In the dim space of the choir, partially shut off from the nave of the church by the parish altar and lit only by the constant lamp and the candles on the high altar, the brothers in their stalls showed like carven copies, in this twilight without age or youth, comeliness or homeliness, so many matched shadows. The height of the vault, the solid stone of the pillars and walls, took up the sound of Brother Anselm's voice, and made of it a disembodied magic, high in air. Beyond where the candle-light reached and shadows ended, there was darkness, the night within, the night without. A benign night, mild, still and silent.
Not quite silent. The tremor on the air became a faint, persistent murmur. In the dimness under the rood loft, to the right of the entrance to the choir, Abbot Radulfus stirred in his stall. To the left, Prior Robert's habit rustled briefly, with an effect of displeasure and reproof rather than uneasiness. The merest ripple of disquiet shivered along the ranks of the brothers, and again subsided.
But the sound was drawing nearer. Even before it grew so loud as to compel notice there was no mistaking the anger in it, the menace and the dangerous excitement, all the marks of the hunt. It sounded as if the pursuit had reached the point where the van chasseours had run the quarry to exhaustion, and the parfytours were closing in for the kill. Even at this distance it was clear that some creature's life was in peril.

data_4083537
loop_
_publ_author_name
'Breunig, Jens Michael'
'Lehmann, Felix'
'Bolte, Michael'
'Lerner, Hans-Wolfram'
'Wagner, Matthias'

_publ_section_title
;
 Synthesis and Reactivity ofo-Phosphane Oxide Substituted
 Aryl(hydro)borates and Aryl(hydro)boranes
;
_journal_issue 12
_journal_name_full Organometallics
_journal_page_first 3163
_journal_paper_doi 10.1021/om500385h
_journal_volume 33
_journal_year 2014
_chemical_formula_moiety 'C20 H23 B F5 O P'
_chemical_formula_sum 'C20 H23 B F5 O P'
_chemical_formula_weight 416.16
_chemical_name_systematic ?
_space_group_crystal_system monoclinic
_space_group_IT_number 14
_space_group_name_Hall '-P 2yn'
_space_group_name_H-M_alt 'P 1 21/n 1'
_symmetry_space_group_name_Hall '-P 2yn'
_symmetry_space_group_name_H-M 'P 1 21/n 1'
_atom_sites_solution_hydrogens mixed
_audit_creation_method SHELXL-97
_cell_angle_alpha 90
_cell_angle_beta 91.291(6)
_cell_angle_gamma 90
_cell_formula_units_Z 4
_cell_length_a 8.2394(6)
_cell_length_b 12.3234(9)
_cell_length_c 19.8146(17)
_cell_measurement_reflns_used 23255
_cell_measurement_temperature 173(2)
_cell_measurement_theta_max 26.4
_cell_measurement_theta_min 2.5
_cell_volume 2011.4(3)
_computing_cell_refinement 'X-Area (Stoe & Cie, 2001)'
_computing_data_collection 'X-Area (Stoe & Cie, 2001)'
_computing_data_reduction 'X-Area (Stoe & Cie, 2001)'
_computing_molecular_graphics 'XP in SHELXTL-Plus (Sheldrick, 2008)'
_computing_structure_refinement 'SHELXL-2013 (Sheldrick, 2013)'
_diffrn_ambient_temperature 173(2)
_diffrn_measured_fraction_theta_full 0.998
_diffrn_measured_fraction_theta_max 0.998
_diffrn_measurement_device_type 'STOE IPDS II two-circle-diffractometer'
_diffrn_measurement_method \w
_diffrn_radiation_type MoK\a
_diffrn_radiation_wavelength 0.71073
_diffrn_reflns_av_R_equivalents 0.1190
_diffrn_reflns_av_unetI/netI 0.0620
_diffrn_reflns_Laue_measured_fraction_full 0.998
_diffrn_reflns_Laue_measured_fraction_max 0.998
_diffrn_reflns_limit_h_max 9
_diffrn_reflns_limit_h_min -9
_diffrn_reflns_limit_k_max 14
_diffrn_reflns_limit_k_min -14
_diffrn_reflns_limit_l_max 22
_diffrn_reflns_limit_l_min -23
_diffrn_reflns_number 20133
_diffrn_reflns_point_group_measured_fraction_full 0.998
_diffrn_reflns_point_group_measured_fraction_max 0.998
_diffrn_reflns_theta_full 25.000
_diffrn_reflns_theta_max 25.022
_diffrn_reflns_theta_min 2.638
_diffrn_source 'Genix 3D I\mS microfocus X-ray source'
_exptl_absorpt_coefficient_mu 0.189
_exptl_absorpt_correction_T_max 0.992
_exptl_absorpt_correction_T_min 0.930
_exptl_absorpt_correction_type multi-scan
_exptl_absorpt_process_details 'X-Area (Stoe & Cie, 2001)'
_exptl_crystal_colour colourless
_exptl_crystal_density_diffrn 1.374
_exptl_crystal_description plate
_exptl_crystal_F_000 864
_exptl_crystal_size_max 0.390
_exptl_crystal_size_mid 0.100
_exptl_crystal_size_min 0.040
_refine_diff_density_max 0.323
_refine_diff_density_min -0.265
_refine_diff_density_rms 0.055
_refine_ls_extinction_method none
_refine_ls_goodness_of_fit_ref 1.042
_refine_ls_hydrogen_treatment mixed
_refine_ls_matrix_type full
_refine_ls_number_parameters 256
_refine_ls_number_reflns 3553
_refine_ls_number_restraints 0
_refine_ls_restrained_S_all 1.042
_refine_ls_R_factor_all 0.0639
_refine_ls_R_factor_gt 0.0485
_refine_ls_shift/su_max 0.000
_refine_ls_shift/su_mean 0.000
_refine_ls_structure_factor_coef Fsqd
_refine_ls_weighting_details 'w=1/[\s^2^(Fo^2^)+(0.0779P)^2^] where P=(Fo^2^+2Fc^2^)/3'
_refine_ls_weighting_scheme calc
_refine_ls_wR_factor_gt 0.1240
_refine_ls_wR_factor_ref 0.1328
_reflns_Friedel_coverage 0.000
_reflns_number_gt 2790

The sound drew nearer now very rapidly, hard to ignore, though the precentor continued valiantly leading his flock in the office, and raised his voice and quickened his tempo to ride over the challenge. The younger brothers and novices were shifting uneasily, even whispering, half stimulated, half affrighted. The murmur had become a ferocious, muted howl, as if gigantic bees were in swarm after an intruder. Even abbot and prior had leaned forward ready to rise from their stalls, and were exchanging questioning looks in the dimness.
With obstinate devotion Brother Anselm lifted the first phrase of Lauds. He got no farther. At the west end of the church the unlatched leaf of the great parish door was suddenly hurled open to crash against the wall, and something unseen came hurtling and scrabbling and gasping down the length of the nave, reeling and fumbling and fending itself off from wall and pillar, heaving at breath as though run to death already.
They were on their feet, every man. The younger ones broke out in frightened exclamation and wonder, nudging and wavering in doubt what to do. Abbot Radulfus in his own domain was hampered by no such hesitation. He moved with speed and force, plucked a candle from the nearest sconce, and went striding out round the parish altar in great, loping strides that sent his gown billowing out behind him. After him went Prior Robert, more tender of his dignity, and therefore slower to reach the scene of need, and after Robert all the brothers in jostling agitation. Before they reached the nave they were met by a great, exultant bellow of triumph, and a rushing and scrambling of dozens of frenzied bodies, as the hunt burst in at the west door after its prey.
Brother Cadfael, once well accustomed to night alarms by land and by sea, had surged out of his stall as soon as the abbot moved, but took time to grasp a double candelabrum to light his way. Prior Robert in full sail was already blocking the right-hand way round the parish altar, too patrician to make enough haste to ruffle his silvery beauty. Cadfael doubled round to the left and emerged into the nave before him, with his light thrust out ahead, as much weapon as illumination.